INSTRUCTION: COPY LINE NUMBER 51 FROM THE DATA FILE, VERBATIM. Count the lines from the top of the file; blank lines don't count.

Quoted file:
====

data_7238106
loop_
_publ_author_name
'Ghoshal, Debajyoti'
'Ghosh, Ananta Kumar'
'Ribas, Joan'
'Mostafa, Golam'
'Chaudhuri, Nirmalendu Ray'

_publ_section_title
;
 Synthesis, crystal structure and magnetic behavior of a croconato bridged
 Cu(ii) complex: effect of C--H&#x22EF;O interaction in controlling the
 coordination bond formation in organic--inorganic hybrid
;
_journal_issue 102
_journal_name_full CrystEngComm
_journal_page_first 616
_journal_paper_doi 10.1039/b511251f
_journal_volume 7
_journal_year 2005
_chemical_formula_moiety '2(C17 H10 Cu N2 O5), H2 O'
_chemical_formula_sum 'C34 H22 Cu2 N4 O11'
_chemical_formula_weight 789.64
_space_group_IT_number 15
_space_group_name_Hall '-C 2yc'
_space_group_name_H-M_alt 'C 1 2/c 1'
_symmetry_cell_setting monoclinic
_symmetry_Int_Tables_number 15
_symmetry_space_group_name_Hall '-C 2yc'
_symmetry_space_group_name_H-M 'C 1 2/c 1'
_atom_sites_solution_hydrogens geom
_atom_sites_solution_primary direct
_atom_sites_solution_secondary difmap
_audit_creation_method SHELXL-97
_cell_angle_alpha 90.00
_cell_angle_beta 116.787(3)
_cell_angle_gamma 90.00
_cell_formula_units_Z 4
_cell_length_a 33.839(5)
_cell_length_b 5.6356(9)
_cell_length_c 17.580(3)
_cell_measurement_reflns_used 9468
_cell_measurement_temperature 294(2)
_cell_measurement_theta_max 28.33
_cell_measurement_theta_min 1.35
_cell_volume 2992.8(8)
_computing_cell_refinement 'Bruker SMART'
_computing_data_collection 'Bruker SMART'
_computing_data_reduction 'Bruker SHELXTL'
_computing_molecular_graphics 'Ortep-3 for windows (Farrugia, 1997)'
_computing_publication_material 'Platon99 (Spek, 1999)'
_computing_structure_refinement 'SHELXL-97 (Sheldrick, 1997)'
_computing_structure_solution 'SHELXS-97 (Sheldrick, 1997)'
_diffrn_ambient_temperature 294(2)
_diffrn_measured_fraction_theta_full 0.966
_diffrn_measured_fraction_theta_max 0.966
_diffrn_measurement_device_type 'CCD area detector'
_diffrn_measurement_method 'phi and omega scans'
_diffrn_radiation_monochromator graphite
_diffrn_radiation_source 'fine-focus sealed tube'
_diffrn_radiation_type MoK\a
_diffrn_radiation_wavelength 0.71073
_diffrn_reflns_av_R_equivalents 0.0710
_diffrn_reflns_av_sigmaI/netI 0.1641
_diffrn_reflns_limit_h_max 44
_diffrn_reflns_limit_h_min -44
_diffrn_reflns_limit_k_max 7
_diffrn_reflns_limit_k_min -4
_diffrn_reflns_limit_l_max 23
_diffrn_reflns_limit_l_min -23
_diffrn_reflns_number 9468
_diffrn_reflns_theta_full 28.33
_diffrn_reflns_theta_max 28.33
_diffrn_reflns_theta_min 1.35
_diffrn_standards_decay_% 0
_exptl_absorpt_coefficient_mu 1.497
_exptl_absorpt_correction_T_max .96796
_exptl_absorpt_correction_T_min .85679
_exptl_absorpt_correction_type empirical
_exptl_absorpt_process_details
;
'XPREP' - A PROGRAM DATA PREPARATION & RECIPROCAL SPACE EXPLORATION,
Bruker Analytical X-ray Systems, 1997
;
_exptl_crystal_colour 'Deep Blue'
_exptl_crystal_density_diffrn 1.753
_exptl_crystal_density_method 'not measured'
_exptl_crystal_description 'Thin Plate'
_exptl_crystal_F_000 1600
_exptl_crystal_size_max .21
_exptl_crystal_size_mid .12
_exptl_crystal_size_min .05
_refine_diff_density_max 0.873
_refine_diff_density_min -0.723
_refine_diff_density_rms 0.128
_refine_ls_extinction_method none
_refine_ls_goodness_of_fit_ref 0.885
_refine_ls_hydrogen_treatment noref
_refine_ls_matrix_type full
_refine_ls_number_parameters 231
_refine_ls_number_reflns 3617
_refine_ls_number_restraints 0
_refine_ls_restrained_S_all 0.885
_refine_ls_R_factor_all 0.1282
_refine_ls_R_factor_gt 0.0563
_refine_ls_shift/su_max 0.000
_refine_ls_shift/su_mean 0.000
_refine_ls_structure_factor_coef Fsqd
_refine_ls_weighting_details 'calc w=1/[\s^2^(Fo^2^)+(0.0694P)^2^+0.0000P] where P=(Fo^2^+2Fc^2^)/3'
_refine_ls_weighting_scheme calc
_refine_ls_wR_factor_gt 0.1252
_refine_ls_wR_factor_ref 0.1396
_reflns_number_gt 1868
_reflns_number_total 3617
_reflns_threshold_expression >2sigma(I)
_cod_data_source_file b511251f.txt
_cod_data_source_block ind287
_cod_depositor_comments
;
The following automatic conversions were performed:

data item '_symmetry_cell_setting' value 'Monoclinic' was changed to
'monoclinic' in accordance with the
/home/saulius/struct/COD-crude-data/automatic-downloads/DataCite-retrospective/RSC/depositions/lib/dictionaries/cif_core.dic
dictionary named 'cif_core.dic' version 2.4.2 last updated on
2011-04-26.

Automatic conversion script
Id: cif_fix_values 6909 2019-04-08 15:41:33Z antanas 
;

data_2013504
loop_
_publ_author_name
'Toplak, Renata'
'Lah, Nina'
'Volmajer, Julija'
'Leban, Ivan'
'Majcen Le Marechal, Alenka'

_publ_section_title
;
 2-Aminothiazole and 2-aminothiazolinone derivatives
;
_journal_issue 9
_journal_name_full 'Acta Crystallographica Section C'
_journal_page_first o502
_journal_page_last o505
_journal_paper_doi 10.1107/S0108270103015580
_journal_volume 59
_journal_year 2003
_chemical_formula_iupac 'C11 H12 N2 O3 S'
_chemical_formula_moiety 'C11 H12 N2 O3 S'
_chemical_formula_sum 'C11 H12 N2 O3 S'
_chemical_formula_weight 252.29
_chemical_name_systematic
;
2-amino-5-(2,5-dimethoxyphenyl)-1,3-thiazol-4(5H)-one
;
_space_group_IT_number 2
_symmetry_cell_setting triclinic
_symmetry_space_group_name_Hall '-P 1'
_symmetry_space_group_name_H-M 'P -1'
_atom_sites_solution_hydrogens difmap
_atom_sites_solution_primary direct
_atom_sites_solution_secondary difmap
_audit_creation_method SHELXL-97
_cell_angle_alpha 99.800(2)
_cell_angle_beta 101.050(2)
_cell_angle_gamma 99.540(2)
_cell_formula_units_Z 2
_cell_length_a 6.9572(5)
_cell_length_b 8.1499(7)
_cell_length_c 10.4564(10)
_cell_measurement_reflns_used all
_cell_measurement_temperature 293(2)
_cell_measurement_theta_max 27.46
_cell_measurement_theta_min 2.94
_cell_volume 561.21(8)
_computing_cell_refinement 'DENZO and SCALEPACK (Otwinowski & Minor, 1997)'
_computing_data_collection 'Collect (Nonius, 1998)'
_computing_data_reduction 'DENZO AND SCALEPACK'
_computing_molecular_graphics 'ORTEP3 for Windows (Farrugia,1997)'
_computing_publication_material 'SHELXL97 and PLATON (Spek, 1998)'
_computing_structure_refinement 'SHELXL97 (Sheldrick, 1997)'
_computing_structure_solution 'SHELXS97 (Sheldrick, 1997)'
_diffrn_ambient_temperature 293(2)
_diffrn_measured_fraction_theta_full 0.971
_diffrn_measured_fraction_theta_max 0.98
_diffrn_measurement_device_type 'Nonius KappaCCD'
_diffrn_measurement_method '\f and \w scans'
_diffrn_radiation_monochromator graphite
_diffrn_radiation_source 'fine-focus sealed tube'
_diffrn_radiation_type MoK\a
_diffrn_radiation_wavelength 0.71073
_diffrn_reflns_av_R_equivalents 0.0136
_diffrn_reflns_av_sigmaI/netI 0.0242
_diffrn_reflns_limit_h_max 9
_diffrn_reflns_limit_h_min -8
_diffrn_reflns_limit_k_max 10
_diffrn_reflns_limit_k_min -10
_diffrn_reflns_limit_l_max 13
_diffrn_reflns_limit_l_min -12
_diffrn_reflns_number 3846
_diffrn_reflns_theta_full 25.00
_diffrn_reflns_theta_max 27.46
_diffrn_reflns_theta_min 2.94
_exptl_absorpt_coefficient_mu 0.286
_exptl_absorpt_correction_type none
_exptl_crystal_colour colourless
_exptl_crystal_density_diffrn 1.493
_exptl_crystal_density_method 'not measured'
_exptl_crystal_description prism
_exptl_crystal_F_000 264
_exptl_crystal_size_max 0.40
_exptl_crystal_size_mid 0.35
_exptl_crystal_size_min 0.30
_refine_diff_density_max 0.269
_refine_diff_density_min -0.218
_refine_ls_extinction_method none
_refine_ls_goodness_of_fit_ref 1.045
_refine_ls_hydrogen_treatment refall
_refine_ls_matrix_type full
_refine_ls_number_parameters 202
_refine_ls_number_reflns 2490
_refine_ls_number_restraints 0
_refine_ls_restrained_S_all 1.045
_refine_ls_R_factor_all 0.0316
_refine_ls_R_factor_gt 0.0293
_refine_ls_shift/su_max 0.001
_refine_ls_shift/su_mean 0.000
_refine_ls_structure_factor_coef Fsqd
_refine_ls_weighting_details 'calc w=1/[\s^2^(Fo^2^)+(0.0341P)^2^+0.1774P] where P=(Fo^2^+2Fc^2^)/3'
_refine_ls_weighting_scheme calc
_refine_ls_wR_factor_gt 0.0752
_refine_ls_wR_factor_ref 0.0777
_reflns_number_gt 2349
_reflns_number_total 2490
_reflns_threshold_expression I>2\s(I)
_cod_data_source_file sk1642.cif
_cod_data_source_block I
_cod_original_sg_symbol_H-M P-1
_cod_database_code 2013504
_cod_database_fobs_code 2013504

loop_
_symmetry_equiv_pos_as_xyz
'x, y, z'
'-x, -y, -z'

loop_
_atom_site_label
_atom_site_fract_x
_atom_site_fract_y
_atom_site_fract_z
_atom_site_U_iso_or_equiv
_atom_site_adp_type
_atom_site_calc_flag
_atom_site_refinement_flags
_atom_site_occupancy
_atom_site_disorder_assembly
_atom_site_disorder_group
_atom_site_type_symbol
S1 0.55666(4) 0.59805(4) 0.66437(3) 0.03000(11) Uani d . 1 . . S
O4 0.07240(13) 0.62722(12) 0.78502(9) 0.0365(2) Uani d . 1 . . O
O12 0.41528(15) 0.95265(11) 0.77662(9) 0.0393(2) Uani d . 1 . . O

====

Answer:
_computing_publication_material 'Platon99 (Spek, 1999)'